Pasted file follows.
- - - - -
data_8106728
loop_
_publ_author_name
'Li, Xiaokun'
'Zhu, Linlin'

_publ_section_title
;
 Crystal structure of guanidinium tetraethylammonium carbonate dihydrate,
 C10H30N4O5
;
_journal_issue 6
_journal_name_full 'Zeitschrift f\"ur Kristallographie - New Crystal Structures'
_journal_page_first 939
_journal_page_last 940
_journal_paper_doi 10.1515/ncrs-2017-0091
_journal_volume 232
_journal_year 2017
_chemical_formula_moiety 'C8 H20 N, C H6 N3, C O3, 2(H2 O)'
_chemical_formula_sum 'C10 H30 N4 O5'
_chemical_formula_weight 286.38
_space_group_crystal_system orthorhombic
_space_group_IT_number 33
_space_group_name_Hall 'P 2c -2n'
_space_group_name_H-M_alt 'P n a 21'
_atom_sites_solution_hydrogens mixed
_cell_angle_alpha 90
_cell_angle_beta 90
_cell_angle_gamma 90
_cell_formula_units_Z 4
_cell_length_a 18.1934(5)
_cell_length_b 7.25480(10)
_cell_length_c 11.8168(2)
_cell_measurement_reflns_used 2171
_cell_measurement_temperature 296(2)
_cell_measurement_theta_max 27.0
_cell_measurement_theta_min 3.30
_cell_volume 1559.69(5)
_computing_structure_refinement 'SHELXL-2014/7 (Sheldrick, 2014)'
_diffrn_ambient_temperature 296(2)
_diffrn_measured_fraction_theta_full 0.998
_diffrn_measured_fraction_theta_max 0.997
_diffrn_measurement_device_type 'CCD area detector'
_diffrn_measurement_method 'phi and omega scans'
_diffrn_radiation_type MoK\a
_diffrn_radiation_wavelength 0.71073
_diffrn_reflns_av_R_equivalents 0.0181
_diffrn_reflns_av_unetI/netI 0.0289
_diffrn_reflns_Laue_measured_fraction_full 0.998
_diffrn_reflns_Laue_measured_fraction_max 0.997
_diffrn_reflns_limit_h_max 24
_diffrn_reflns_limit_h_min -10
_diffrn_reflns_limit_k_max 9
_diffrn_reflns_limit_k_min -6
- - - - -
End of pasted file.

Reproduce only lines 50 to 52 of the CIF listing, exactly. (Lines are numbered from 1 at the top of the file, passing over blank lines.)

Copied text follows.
_diffrn_reflns_limit_h_max 24
_diffrn_reflns_limit_h_min -10
_diffrn_reflns_limit_k_max 9